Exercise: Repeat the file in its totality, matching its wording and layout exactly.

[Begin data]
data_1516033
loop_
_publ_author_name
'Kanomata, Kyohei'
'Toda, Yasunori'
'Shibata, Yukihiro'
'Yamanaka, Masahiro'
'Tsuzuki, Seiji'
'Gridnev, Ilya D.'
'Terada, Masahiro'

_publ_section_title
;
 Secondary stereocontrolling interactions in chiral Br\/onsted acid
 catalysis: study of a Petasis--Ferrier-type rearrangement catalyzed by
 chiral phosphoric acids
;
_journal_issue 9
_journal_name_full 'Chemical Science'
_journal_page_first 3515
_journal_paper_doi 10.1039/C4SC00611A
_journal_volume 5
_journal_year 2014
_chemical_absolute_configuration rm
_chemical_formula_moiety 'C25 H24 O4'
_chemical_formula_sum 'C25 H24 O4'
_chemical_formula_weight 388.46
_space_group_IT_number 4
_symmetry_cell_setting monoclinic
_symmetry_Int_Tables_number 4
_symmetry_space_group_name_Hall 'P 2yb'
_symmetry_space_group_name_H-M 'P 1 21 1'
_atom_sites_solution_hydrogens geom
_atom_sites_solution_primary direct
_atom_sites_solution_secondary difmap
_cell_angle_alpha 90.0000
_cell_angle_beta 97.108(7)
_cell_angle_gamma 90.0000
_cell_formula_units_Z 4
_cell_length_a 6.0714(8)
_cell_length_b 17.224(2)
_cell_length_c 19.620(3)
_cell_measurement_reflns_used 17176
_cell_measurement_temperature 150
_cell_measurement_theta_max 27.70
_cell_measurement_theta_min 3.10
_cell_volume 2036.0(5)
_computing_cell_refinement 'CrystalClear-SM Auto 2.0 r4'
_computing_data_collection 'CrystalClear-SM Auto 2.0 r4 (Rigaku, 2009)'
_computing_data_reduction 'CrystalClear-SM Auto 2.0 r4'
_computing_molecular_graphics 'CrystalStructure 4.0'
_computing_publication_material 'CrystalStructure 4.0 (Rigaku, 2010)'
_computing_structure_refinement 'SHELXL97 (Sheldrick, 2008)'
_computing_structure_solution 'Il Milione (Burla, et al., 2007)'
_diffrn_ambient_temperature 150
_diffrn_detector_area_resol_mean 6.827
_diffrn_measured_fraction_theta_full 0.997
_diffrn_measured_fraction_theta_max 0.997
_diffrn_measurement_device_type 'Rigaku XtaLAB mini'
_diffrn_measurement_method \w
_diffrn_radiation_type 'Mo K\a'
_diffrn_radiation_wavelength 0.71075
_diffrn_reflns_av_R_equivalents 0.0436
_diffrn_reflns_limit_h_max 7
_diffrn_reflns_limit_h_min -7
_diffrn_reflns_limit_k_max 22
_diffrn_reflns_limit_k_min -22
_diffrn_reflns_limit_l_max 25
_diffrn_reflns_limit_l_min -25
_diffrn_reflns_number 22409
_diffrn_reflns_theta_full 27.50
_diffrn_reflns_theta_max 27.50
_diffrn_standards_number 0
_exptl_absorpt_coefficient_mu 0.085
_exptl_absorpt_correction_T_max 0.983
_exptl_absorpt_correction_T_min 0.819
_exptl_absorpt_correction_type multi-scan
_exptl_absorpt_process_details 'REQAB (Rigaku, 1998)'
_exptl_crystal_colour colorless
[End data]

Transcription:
data_1516033
loop_
_publ_author_name
'Kanomata, Kyohei'
'Toda, Yasunori'
'Shibata, Yukihiro'
'Yamanaka, Masahiro'
'Tsuzuki, Seiji'
'Gridnev, Ilya D.'
'Terada, Masahiro'

_publ_section_title
;
 Secondary stereocontrolling interactions in chiral Br\/onsted acid
 catalysis: study of a Petasis--Ferrier-type rearrangement catalyzed by
 chiral phosphoric acids
;
_journal_issue 9
_journal_name_full 'Chemical Science'
_journal_page_first 3515
_journal_paper_doi 10.1039/C4SC00611A
_journal_volume 5
_journal_year 2014
_chemical_absolute_configuration rm
_chemical_formula_moiety 'C25 H24 O4'
_chemical_formula_sum 'C25 H24 O4'
_chemical_formula_weight 388.46
_space_group_IT_number 4
_symmetry_cell_setting monoclinic
_symmetry_Int_Tables_number 4
_symmetry_space_group_name_Hall 'P 2yb'
_symmetry_space_group_name_H-M 'P 1 21 1'
_atom_sites_solution_hydrogens geom
_atom_sites_solution_primary direct
_atom_sites_solution_secondary difmap
_cell_angle_alpha 90.0000
_cell_angle_beta 97.108(7)
_cell_angle_gamma 90.0000
_cell_formula_units_Z 4
_cell_length_a 6.0714(8)
_cell_length_b 17.224(2)
_cell_length_c 19.620(3)
_cell_measurement_reflns_used 17176
_cell_measurement_temperature 150
_cell_measurement_theta_max 27.70
_cell_measurement_theta_min 3.10
_cell_volume 2036.0(5)
_computing_cell_refinement 'CrystalClear-SM Auto 2.0 r4'
_computing_data_collection 'CrystalClear-SM Auto 2.0 r4 (Rigaku, 2009)'
_computing_data_reduction 'CrystalClear-SM Auto 2.0 r4'
_computing_molecular_graphics 'CrystalStructure 4.0'
_computing_publication_material 'CrystalStructure 4.0 (Rigaku, 2010)'
_computing_structure_refinement 'SHELXL97 (Sheldrick, 2008)'
_computing_structure_solution 'Il Milione (Burla, et al., 2007)'
_diffrn_ambient_temperature 150
_diffrn_detector_area_resol_mean 6.827
_diffrn_measured_fraction_theta_full 0.997
_diffrn_measured_fraction_theta_max 0.997
_diffrn_measurement_device_type 'Rigaku XtaLAB mini'
_diffrn_measurement_method \w
_diffrn_radiation_type 'Mo K\a'
_diffrn_radiation_wavelength 0.71075
_diffrn_reflns_av_R_equivalents 0.0436
_diffrn_reflns_limit_h_max 7
_diffrn_reflns_limit_h_min -7
_diffrn_reflns_limit_k_max 22
_diffrn_reflns_limit_k_min -22
_diffrn_reflns_limit_l_max 25
_diffrn_reflns_limit_l_min -25
_diffrn_reflns_number 22409
_diffrn_reflns_theta_full 27.50
_diffrn_reflns_theta_max 27.50
_diffrn_standards_number 0
_exptl_absorpt_coefficient_mu 0.085
_exptl_absorpt_correction_T_max 0.983
_exptl_absorpt_correction_T_min 0.819
_exptl_absorpt_correction_type multi-scan
_exptl_absorpt_process_details 'REQAB (Rigaku, 1998)'
_exptl_crystal_colour colorless